The combination of this group of children’s needs for health, social care and education means that it is inevitable that several agencies will be involved throughout their lives. Research © 2005 Blackwell Publishing Ltd has shown that on average, families of disabled children have contact with at least 10 different professionals, and, over the course of a year, attend at least 20 appointments at hospitals and clinics (Care Co-ordination Network UK 2001). For families of disabled children with complex health-care needs, these numbers are likely to be very much higher.
It is well established that the range, diversity and different levels of support are, in themselves, major problems for families (Townsley & Robinson 2000; Kirk & Glendinning 1999, Sloper & Turner 1992). The sheer number of professionals who may be involved in supporting a disabled child in the community can often lead to a lack of continuity and coordination and may leave families uncertain about who to contact regarding specific problems (Kirk & Glendinning 1999, Townsley & Robinson 2000; Wilcock et al. 1991). 155 D. Abbott et al.
Multi-agency working – the policy imperative Multi-agency working became a policy imperative when the new Labour Government fixed on ‘partnerships’ as an alternative ethos to the internal market and competition in services (Alexander & Macdonald 2001). Current legislation requires professionals to find ways to move across the boundaries between health, education and social care. The concept of joint working underpins many recent policy documents and several white papers (Department of Health 1997, 1998, 2001; Cabinet Office 1999).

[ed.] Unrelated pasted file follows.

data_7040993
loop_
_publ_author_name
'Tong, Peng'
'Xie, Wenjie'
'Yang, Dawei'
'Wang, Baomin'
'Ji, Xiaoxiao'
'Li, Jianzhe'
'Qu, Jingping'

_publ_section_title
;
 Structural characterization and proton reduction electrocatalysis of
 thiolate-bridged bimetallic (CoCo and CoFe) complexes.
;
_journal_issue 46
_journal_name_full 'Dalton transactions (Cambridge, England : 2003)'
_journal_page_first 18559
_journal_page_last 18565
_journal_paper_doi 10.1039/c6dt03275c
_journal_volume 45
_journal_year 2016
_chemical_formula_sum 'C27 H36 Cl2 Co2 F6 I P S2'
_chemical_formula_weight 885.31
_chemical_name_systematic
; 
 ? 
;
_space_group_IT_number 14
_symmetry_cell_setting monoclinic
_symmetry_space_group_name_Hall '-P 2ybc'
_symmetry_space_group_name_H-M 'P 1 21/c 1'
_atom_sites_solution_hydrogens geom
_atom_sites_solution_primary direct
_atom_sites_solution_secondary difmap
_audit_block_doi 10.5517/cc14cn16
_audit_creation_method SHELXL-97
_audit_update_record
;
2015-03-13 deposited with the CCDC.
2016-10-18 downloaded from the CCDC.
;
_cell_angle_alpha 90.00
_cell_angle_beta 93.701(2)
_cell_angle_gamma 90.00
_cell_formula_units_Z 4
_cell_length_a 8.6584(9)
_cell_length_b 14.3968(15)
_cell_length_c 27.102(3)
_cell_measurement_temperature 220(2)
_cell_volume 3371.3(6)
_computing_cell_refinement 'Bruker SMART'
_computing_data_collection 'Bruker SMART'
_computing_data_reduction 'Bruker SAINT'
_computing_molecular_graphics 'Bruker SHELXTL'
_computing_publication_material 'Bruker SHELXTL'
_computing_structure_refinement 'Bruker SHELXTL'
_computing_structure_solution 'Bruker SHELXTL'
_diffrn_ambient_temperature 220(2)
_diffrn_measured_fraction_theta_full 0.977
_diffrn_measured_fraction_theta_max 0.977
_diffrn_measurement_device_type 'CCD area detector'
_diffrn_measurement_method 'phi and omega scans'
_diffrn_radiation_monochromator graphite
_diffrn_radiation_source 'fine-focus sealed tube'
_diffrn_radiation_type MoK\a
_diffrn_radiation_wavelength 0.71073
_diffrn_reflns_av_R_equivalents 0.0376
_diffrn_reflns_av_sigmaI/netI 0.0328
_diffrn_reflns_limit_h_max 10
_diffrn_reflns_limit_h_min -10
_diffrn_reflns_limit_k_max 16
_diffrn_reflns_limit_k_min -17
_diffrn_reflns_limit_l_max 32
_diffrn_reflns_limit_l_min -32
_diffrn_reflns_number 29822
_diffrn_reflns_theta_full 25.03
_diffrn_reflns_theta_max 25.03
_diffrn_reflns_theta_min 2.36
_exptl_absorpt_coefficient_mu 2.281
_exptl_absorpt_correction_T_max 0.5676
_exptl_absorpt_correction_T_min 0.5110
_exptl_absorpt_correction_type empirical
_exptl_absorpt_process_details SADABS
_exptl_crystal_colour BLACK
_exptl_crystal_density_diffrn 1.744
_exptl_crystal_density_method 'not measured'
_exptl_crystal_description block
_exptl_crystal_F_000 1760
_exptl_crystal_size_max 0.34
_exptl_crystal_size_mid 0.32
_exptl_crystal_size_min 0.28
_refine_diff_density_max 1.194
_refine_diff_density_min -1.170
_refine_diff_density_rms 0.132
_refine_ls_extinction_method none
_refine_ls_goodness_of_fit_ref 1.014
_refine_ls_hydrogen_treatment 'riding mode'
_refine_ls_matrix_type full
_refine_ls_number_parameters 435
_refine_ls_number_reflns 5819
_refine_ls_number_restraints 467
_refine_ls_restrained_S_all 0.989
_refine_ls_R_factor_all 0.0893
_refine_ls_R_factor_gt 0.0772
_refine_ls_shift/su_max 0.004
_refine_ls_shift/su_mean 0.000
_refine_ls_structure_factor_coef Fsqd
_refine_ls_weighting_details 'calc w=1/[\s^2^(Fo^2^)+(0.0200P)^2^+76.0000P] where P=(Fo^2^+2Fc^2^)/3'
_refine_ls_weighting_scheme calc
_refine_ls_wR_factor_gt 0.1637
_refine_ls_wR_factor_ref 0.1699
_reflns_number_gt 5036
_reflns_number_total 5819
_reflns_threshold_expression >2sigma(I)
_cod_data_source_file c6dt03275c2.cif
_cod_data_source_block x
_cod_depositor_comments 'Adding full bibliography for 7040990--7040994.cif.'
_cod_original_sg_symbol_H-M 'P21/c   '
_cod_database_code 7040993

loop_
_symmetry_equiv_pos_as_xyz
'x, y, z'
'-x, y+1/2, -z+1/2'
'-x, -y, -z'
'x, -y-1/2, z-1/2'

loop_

Working in partnership is a key mechanism for delivery of services to children at risk of poverty and social exclusion in England through the Sure Start and Children’s Fund initiatives. It is also prioritised in the National Service Frameworks for Disabled Children in England and in Wales, with an emphasis on keyworking as a means of coordinating support for families. In addition, the 2003 Green Paper, ‘Every Child Matters’ (Department for Education and Skills 2003) has proposed major changes in health, education and social services with a focus on improving and safeguarding the well-being of ‘vulnerable children’ and their families.